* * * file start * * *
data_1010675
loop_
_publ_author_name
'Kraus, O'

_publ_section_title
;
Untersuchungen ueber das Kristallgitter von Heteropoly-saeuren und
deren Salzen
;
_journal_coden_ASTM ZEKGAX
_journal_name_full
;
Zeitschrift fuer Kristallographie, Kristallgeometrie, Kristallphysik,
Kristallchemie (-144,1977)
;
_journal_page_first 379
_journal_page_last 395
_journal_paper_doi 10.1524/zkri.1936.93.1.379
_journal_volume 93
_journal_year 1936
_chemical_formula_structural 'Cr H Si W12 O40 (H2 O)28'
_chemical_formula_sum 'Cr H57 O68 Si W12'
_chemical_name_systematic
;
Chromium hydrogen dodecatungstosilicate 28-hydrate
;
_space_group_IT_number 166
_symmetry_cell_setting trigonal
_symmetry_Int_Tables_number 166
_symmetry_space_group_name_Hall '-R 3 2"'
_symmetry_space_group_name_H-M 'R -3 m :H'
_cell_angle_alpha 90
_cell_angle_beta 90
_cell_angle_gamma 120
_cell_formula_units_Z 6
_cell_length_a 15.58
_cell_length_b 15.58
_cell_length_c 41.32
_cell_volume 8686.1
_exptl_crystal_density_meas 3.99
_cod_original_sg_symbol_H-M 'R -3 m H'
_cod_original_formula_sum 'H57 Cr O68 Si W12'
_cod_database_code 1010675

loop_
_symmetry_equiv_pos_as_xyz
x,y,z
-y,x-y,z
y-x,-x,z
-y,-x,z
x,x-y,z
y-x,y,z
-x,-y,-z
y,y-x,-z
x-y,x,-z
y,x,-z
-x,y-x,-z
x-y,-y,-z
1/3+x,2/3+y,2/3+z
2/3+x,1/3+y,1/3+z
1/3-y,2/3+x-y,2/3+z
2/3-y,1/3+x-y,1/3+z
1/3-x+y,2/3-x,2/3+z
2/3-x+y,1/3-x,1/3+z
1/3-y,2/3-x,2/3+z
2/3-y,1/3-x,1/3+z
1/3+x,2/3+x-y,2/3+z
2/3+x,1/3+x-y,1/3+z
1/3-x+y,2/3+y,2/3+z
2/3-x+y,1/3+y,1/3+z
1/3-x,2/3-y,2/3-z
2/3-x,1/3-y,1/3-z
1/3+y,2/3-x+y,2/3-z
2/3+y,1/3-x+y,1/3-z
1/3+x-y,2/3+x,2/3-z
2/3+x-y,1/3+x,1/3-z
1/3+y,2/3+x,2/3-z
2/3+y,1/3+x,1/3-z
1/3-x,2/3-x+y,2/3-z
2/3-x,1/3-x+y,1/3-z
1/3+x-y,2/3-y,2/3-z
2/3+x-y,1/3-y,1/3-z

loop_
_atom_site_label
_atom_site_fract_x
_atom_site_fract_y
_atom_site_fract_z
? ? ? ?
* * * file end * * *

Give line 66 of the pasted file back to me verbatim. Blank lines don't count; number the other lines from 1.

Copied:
1/3+x,2/3+x-y,2/3+z